In The CFO Journal we share insights and advice from Chief Financial Officers and other financial leaders from diverse industries and backgrounds. In this installment, Eurobits Technologies CFO Sergio Sánchez shares what it’s like to be a leader in a highly regulated and rapidly evolving industry such as Open Banking.
The CFO Journal “Who Is”
Where: Founded in 2003, Eurobits Technologies is a European pioneer in account aggregation services. The company helps banks and FinTechs such as BBVA, LBP, Santander, KBC, and Fintonic to give trusted third party providers access to customer account information. Eurobits is part of the European Third Party Provider Association, created to represent third party providers in negotiations surrounding the Payment Services Directive 2 (PSD2). But more on that later!
Joined: July 2018
Based: Madrid, Spain
Qualifications: A bachelor’s degree in Business Administration from the Universidad Compultense de Madrid and a Master in Financial Options and Futures from the Institute of Advance Finance. Sergio has over 20 years of experience in corporate and investment baking, managing portfolios in energy, IT, real estate, retail, and more. He has also served as a financial advisor for small and medium sized companies and startups in a range of sectors.
Formerly: Senior Manager of Corporate Banking at Fortis; Associate Director of Corporate Banking at Barclays; Associate Director at Consejeros Empresariales Españoles; Director of Corporate Finance at Banco Privado Portuguese; Founder and Director of SSV Corporate and Value-On.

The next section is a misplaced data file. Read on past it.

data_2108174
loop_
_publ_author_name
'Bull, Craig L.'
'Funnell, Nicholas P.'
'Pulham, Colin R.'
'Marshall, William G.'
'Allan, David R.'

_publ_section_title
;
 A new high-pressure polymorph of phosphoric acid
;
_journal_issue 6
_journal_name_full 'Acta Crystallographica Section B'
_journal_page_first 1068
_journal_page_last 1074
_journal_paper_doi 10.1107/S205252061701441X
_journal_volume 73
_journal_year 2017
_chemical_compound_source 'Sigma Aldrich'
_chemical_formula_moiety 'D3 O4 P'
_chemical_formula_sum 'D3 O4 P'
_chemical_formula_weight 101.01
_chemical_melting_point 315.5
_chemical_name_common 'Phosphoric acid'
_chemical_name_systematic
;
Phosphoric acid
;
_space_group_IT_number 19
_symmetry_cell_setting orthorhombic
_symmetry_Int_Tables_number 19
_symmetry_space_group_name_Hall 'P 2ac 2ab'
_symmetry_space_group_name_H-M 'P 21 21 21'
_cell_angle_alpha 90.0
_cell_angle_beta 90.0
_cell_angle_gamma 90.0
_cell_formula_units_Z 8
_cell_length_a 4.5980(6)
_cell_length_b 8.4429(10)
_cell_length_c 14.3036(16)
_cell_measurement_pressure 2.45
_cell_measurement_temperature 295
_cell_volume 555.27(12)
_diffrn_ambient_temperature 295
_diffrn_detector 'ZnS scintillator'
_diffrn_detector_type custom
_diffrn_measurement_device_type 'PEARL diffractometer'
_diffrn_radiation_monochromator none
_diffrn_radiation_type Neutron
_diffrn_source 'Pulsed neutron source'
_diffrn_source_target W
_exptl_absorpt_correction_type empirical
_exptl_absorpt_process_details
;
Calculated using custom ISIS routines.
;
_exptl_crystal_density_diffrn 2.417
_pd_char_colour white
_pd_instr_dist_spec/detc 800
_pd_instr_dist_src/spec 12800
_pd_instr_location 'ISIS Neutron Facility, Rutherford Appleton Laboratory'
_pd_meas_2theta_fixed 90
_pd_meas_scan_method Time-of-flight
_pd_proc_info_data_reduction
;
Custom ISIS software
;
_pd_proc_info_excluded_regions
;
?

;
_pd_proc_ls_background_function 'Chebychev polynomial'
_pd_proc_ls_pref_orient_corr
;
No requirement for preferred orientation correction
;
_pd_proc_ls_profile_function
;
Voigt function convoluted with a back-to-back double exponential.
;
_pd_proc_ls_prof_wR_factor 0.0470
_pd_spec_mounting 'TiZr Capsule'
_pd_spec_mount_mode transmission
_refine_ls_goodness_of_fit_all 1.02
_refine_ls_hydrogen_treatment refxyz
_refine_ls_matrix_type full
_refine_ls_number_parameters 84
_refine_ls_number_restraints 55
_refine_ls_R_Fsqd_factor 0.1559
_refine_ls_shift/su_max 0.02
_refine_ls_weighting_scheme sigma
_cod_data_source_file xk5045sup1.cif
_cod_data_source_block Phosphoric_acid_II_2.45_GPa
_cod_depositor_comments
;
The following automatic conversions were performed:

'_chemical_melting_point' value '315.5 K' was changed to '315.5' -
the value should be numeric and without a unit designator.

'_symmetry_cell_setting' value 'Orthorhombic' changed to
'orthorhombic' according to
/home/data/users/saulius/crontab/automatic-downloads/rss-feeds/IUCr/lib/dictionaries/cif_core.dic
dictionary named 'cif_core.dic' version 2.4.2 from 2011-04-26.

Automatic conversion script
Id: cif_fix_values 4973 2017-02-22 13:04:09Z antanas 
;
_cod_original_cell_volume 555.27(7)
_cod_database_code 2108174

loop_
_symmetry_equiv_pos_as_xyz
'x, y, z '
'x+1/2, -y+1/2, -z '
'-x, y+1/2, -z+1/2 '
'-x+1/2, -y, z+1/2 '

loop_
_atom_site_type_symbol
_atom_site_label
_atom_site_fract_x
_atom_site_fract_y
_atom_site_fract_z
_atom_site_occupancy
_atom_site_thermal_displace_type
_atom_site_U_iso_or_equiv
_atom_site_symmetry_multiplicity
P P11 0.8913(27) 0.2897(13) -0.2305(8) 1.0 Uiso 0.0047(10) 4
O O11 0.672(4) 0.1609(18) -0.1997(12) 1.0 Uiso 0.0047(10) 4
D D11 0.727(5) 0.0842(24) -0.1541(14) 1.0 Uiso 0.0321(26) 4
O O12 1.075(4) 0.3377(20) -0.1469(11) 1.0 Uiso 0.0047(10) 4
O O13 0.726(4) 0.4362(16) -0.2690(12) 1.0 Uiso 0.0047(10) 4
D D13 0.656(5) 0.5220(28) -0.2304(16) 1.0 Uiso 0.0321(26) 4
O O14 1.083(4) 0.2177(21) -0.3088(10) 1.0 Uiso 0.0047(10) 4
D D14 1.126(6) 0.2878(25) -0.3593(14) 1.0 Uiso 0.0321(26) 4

In His Own Words
To start, what are your primary responsibilities? What is your day to day like?
My responsibilities include leading the Financial & HR teams to develop business plans, managing cash-flow, fundraising strategy and capital structure, managing relationships with banks, public lenders and compliance with BdE (Bank of Spain), and reporting to the Board (private equity investors jointly with the CEO-Founder). I support the IT & Development team with new issues and am responsible for negotiation with suppliers and external development providers. I’m also responsible for M&A deals and I’m a member of the Steering Committee and Commercial Committee.
What would you say is the greatest internal and external challenge you and your team are facing right now in the Open Banking sector?
An external challenge could be PSD2 implementation and following up with our clients. Internal challenges are to execute our business plan, manage the team building we started last year, organize the company for external challenges and international growth, and, of course, manage finance and P&L.
Is there anything that still surprises you about the job?
Not yet. However, I always learn something new and these challenges are one of the main reasons. I love challenges.
You have experience starting your own business. How, if at all, do you think that has impacted your work as a CFO?
Yes, I was self-employed for 8 years, from 2010 to 2018. It impacted me very positively, mainly in three ways: (i) fostering an entrepreneurial mindset and an open mind, with a focus on business viability and new business models to achieve goals; (ii) experience overcoming adversities in terms of believing you can do everything you set out to do and; (iii) experience managing different people with different skills and in different teams, because really you manage all areas of the company. A great experience!